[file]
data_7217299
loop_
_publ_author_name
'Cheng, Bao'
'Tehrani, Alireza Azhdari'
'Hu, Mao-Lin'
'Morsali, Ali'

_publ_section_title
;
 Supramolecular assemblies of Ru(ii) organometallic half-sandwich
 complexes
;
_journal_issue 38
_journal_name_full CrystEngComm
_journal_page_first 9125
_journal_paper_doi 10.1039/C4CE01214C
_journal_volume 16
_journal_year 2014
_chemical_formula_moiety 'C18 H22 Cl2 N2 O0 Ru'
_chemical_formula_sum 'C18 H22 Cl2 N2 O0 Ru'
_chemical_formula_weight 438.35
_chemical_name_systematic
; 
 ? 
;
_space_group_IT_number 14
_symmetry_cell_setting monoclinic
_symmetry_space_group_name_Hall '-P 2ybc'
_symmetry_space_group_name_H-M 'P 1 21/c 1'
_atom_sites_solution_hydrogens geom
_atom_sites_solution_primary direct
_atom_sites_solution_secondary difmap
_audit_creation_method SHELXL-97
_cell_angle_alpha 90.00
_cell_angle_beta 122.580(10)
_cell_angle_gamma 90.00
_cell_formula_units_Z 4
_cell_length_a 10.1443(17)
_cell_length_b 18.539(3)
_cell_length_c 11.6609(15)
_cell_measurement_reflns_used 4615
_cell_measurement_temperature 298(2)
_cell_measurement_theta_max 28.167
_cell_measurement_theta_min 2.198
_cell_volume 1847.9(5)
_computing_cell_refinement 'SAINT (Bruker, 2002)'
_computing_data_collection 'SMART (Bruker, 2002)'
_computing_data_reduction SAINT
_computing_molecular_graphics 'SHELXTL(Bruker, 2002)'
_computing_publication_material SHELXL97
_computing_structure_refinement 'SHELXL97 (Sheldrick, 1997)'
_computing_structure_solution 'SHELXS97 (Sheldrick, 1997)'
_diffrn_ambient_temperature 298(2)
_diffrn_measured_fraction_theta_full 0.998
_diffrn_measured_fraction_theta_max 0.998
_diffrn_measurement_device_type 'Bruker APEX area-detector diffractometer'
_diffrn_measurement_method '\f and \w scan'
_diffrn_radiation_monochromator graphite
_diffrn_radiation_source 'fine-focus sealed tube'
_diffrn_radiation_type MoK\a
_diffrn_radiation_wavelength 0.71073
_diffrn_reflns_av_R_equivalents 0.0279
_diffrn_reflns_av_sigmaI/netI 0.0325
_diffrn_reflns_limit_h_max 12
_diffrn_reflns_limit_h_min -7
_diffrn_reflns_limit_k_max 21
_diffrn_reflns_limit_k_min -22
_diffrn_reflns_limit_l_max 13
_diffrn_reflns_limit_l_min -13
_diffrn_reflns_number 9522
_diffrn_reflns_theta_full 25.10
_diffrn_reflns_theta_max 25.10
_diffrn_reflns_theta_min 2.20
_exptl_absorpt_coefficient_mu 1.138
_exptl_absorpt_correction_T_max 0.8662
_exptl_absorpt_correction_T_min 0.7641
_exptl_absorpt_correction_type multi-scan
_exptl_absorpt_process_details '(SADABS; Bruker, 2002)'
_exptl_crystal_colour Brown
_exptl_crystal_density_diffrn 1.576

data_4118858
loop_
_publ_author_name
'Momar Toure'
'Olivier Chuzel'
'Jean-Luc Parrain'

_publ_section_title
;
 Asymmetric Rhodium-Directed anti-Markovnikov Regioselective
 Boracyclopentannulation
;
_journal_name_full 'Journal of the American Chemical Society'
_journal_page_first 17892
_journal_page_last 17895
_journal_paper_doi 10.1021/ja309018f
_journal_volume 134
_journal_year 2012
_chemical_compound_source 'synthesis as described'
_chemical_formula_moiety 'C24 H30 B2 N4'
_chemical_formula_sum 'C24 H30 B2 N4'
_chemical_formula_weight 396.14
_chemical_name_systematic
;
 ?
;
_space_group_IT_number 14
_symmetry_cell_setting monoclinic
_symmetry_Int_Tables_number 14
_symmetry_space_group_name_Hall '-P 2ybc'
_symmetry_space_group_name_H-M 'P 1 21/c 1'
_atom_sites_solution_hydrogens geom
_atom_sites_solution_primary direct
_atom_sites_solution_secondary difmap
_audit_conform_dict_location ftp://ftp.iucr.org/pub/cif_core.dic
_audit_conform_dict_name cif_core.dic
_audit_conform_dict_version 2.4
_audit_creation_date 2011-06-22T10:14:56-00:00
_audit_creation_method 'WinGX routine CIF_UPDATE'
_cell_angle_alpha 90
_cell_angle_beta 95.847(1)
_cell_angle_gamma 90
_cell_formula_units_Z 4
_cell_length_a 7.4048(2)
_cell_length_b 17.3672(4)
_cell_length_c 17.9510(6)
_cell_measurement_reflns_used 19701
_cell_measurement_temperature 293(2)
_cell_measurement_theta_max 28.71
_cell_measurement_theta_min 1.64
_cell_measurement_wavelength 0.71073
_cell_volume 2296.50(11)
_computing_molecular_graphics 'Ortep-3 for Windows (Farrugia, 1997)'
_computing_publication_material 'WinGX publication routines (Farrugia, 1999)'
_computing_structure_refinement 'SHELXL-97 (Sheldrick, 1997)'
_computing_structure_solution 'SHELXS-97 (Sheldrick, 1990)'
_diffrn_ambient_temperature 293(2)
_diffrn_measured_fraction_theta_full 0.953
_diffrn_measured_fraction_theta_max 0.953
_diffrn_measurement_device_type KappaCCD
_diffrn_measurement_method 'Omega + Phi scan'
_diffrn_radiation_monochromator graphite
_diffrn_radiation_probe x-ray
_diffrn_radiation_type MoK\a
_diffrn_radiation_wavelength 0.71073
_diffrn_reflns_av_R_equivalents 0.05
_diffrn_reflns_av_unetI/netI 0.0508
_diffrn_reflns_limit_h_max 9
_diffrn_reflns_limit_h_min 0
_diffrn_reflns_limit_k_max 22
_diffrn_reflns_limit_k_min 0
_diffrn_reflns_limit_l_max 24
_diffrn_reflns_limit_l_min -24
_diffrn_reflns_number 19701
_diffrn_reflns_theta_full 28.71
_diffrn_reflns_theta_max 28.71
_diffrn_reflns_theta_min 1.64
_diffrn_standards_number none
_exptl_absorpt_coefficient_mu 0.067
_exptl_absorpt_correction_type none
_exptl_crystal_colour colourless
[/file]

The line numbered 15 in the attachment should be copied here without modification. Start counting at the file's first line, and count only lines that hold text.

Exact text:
_journal_page_first 9125